“During our visit in Maine, I would like to meet you and give you a hug… your articles make me feel that I have known you forever!”

The paper I took the above from was dated Sunday, September 21, 2003. I wonder if they still come to Maine? I don’t remember ever meeting her, but her kind words were very much appreciated.

Now for Percy’s memoir: And it starts… “How to live a hundred years happily: 1. Do not be on the outlook for ill health. 2. Keep usefully at work. 3. Have a hobby. 4. Learn to be satisfied. 5. Keep on liking people. 6. Meet adversity valiantly. 7. Meet the problems of life with decision. 8. Above all, maintain a good sense of humor, best done by saying something pleasant every time you get a chance. 9. Live and make the present hour pleasant and cheerful. Keep your mind out of the past, and keep it out of the future.

CRITTER CHATTER: This is the month for releasing the young

Young raccoons ready for release.

by Jayne Winters

Due to unexpected circumstances, I’m not able to prepare a new column for September. I feel it is appropriate, however, to submit an article written by the late Carleen Cote which was published in September 2005 and is as applicable today as it was 15 years ago:

“Ah, sweet September! This is the month for releasing the young critters we have cared for since spring. Some will remain at the center until next May – the younger fawns and raccoons. The months have passed quickly; it seems as though we have just received the first baby raccoons of the season.

The formulas are no longer mixed, the bedding boxes have gone to the dump, and the clothesline remains empty of laundered bedding for days. The raccoons have been in their outside pens since July. Instead of washing bedding towels, I spend my afternoons cleaning pens and picking up poop. The raccoons are becoming restless; some are taking advantage of an unlocked gate to run out onto the lawn or to climb a tree.

They are ready to start exploring and begin life on their own. A raccoon that remains with its mother in the wild will probably spend the winter denned up with her. Will the ones we release disperse or spend the winter together? We don’t know. Only four to five raccoons are released at each site, always with the ones they bunked with in our pens.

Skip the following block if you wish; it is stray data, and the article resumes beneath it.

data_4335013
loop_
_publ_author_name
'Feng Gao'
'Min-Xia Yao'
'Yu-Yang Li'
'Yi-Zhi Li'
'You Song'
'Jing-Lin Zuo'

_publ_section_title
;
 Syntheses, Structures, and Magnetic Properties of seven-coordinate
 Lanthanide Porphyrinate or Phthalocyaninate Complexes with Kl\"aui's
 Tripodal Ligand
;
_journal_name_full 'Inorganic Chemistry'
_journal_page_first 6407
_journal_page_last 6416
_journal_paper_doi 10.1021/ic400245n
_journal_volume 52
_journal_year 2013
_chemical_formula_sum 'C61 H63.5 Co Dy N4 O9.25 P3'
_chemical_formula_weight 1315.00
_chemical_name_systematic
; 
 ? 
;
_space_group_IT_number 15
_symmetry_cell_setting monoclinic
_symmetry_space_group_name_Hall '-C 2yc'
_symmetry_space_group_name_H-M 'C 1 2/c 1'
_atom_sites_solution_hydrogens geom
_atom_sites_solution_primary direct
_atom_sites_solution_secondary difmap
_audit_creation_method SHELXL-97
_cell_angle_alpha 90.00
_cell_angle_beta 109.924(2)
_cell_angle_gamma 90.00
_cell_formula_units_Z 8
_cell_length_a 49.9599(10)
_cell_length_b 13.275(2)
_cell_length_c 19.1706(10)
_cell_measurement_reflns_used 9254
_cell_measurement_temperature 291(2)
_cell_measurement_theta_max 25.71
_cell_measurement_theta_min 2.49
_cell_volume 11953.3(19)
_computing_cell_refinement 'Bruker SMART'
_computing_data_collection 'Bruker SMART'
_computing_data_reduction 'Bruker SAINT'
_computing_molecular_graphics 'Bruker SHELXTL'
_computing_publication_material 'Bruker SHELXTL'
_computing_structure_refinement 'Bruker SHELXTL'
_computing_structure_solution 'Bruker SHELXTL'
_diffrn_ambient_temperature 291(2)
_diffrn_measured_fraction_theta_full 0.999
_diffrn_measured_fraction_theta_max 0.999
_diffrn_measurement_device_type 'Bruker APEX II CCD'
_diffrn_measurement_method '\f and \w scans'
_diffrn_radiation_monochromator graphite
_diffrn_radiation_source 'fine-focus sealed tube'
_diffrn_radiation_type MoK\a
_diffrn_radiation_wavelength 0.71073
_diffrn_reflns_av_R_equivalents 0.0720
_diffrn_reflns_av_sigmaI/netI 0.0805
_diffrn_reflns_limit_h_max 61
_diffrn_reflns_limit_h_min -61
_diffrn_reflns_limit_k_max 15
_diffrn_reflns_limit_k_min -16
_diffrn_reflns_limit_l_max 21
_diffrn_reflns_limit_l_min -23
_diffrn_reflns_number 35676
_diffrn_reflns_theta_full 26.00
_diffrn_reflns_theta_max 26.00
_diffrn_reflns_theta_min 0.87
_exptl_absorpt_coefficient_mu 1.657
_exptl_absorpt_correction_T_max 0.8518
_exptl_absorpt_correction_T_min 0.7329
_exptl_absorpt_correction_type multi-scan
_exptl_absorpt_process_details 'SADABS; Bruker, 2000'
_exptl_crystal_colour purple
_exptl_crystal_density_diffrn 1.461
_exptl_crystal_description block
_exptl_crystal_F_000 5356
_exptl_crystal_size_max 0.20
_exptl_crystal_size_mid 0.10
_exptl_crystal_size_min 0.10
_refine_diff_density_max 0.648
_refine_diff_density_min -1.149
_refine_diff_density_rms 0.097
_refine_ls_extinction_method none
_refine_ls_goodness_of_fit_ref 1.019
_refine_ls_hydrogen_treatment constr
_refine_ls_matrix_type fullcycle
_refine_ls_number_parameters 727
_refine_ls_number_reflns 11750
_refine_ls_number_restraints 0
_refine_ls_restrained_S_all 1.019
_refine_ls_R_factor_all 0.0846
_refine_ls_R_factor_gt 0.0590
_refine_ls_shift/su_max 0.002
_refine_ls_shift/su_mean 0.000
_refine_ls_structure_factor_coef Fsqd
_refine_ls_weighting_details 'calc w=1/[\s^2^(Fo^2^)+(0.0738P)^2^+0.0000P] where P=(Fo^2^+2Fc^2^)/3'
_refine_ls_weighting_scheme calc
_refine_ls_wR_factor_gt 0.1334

Our gratitude can’t be expressed enough to the landowners who have allowed us to enter their properties to release critters. To protect their privacy and the animals, we do not reveal where any of the critters are released. Without the landowners’ generosity, finding appropriate sites would be difficult, maybe impossible.

For the mink and skunks who are usually released in August, we always find a source of water: marsh, beaver bog or stream. The mink scurry into the water, diving and splashing, swimming away with nary a look back. The skunks immediately start grubbing, looking for their natural food of slugs and insects.

Now we have the raccoons. The release sites we have selected are deep in the woods, away from people. We never know how close we will be able to drive into the site; in many places, a trek by foot is needed to arrive at a source of water. So, a wheelbarrow is tied onto the cap of the truck to use for transporting the raccoons, safe in a dog kennel, through the woods. We learned early on that carrying a kennel with four or five raccoons weighing 10-15 pounds each was a task we didn’t want to repeat! The trek could be through water, brush piles, and over fallen trees – quite an obstacle course. The beauty and serenity of being alone in the woods, listening to the singing birds and rushing waters from a nearby brook is spoiled only by the buzzing, biting mosquitoes and deer flies. We soon reach our destination and prepare to say farewell to the raccoons we have cared for over the last five months. The coons continuously emerge from the kennel. Some stop to look around, others dive into the water or start climbing a tree. We leave three to four days’ supply of food and say, “Good-bye and good luck!” This scenario is carried out until we have said good-bye to all the coons that were big enough for release.

As happens every year when we have made the trek into the forest to release the last of the raccoons, I say to my husband, Donald, “Do you know what I’m thinking?” He says, “Yeah! What will we get next year?” He’s right!” – Donald Cote operates the Duck Pond Wildlife Care Center on Rte. 3 in Vassalboro. It is a non-profit federal and state permitted rehab facility which is supported by his own resources and outside donations.

Mailing address: 1787 North Belfast Ave., Vassalboro ME 04989 TEL: (207) 445-4326. EMAIL CORRECTION: thewildlifecarecenter@gmail.com.

Give Us Your Best Shot! for Thursday, September 24, 2020

To submit a photo for this section, please visit our contact page or email us at townline@townline.org!

BEAUTIFUL: Joan Chaffee, of Clinton, photographed this breathtaking sunset in Clinton recently.

STARTING OUT: Tina Richard, of Clinton, snapped this young eagle in flight recently.

STANDING TALL: Pat Clark, of Palermo, captured this male cardinal who appears to be standing guard over the bird feeders.

FOR YOUR HEALTH – Pandemic Depression: Genetic Insight May Help Treatment

You don’t have to live with depression. An increasingly popular test may help your doctor make a more informed treatment decision.

(NAPSI)—Social isolation during the pandemic may pose a mental health threat for those already at risk for COVID-19—people over age 65.